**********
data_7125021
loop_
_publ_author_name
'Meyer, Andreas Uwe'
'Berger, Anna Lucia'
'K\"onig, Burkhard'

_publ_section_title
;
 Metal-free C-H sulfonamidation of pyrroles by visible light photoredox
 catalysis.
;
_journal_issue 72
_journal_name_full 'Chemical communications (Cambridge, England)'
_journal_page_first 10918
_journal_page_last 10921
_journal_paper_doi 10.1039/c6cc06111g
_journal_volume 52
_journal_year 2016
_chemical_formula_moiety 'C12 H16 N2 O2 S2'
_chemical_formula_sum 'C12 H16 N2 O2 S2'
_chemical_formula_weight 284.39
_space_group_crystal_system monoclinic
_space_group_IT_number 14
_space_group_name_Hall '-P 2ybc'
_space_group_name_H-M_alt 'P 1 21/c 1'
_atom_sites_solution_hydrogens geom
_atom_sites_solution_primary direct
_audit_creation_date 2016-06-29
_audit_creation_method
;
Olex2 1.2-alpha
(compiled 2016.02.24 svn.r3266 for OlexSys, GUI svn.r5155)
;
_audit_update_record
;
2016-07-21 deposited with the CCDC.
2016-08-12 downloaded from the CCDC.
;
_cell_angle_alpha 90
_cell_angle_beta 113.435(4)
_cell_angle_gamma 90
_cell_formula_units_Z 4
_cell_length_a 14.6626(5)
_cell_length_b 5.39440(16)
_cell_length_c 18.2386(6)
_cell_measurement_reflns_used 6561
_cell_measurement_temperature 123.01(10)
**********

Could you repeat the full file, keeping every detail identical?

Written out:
data_7125021
loop_
_publ_author_name
'Meyer, Andreas Uwe'
'Berger, Anna Lucia'
'K\"onig, Burkhard'

_publ_section_title
;
 Metal-free C-H sulfonamidation of pyrroles by visible light photoredox
 catalysis.
;
_journal_issue 72
_journal_name_full 'Chemical communications (Cambridge, England)'
_journal_page_first 10918
_journal_page_last 10921
_journal_paper_doi 10.1039/c6cc06111g
_journal_volume 52
_journal_year 2016
_chemical_formula_moiety 'C12 H16 N2 O2 S2'
_chemical_formula_sum 'C12 H16 N2 O2 S2'
_chemical_formula_weight 284.39
_space_group_crystal_system monoclinic
_space_group_IT_number 14
_space_group_name_Hall '-P 2ybc'
_space_group_name_H-M_alt 'P 1 21/c 1'
_atom_sites_solution_hydrogens geom
_atom_sites_solution_primary direct
_audit_creation_date 2016-06-29
_audit_creation_method
;
Olex2 1.2-alpha
(compiled 2016.02.24 svn.r3266 for OlexSys, GUI svn.r5155)
;
_audit_update_record
;
2016-07-21 deposited with the CCDC.
2016-08-12 downloaded from the CCDC.
;
_cell_angle_alpha 90
_cell_angle_beta 113.435(4)
_cell_angle_gamma 90
_cell_formula_units_Z 4
_cell_length_a 14.6626(5)
_cell_length_b 5.39440(16)
_cell_length_c 18.2386(6)
_cell_measurement_reflns_used 6561
_cell_measurement_temperature 123.01(10)